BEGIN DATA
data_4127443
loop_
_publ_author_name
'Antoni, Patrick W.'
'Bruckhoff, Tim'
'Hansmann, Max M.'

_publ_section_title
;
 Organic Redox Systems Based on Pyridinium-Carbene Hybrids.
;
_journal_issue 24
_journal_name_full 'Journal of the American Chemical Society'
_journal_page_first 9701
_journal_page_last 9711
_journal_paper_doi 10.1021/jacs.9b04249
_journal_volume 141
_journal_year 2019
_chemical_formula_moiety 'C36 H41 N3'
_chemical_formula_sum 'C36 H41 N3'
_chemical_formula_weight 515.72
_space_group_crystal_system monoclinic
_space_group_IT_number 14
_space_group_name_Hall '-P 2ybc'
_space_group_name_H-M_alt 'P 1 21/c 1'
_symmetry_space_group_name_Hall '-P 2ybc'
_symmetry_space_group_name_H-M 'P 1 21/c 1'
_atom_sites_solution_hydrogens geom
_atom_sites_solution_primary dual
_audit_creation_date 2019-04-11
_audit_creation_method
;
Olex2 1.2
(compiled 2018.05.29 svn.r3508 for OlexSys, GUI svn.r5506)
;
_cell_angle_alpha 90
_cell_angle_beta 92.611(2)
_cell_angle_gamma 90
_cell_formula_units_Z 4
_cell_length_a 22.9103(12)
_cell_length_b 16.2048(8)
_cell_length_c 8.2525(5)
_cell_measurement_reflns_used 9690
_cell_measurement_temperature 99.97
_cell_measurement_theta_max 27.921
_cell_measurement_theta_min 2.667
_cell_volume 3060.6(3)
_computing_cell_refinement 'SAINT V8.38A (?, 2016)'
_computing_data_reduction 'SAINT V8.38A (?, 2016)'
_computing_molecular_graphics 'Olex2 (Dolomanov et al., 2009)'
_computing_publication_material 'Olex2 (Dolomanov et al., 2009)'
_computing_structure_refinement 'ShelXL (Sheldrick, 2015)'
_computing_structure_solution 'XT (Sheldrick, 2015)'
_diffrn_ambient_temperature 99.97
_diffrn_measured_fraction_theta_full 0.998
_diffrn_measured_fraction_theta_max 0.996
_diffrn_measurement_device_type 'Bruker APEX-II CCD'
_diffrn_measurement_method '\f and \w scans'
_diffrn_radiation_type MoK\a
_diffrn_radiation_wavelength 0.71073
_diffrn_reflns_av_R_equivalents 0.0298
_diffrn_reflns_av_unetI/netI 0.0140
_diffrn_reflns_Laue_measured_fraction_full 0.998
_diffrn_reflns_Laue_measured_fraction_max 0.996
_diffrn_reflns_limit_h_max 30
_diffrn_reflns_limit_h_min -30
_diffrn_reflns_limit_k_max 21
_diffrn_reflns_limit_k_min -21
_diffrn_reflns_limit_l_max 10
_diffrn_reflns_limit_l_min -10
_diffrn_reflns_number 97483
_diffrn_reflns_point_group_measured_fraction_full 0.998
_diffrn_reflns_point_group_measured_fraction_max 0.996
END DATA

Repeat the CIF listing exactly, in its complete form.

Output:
data_4127443
loop_
_publ_author_name
'Antoni, Patrick W.'
'Bruckhoff, Tim'
'Hansmann, Max M.'

_publ_section_title
;
 Organic Redox Systems Based on Pyridinium-Carbene Hybrids.
;
_journal_issue 24
_journal_name_full 'Journal of the American Chemical Society'
_journal_page_first 9701
_journal_page_last 9711
_journal_paper_doi 10.1021/jacs.9b04249
_journal_volume 141
_journal_year 2019
_chemical_formula_moiety 'C36 H41 N3'
_chemical_formula_sum 'C36 H41 N3'
_chemical_formula_weight 515.72
_space_group_crystal_system monoclinic
_space_group_IT_number 14
_space_group_name_Hall '-P 2ybc'
_space_group_name_H-M_alt 'P 1 21/c 1'
_symmetry_space_group_name_Hall '-P 2ybc'
_symmetry_space_group_name_H-M 'P 1 21/c 1'
_atom_sites_solution_hydrogens geom
_atom_sites_solution_primary dual
_audit_creation_date 2019-04-11
_audit_creation_method
;
Olex2 1.2
(compiled 2018.05.29 svn.r3508 for OlexSys, GUI svn.r5506)
;
_cell_angle_alpha 90
_cell_angle_beta 92.611(2)
_cell_angle_gamma 90
_cell_formula_units_Z 4
_cell_length_a 22.9103(12)
_cell_length_b 16.2048(8)
_cell_length_c 8.2525(5)
_cell_measurement_reflns_used 9690
_cell_measurement_temperature 99.97
_cell_measurement_theta_max 27.921
_cell_measurement_theta_min 2.667
_cell_volume 3060.6(3)
_computing_cell_refinement 'SAINT V8.38A (?, 2016)'
_computing_data_reduction 'SAINT V8.38A (?, 2016)'
_computing_molecular_graphics 'Olex2 (Dolomanov et al., 2009)'
_computing_publication_material 'Olex2 (Dolomanov et al., 2009)'
_computing_structure_refinement 'ShelXL (Sheldrick, 2015)'
_computing_structure_solution 'XT (Sheldrick, 2015)'
_diffrn_ambient_temperature 99.97
_diffrn_measured_fraction_theta_full 0.998
_diffrn_measured_fraction_theta_max 0.996
_diffrn_measurement_device_type 'Bruker APEX-II CCD'
_diffrn_measurement_method '\f and \w scans'
_diffrn_radiation_type MoK\a
_diffrn_radiation_wavelength 0.71073
_diffrn_reflns_av_R_equivalents 0.0298
_diffrn_reflns_av_unetI/netI 0.0140
_diffrn_reflns_Laue_measured_fraction_full 0.998
_diffrn_reflns_Laue_measured_fraction_max 0.996
_diffrn_reflns_limit_h_max 30
_diffrn_reflns_limit_h_min -30
_diffrn_reflns_limit_k_max 21
_diffrn_reflns_limit_k_min -21
_diffrn_reflns_limit_l_max 10
_diffrn_reflns_limit_l_min -10
_diffrn_reflns_number 97483
_diffrn_reflns_point_group_measured_fraction_full 0.998
_diffrn_reflns_point_group_measured_fraction_max 0.996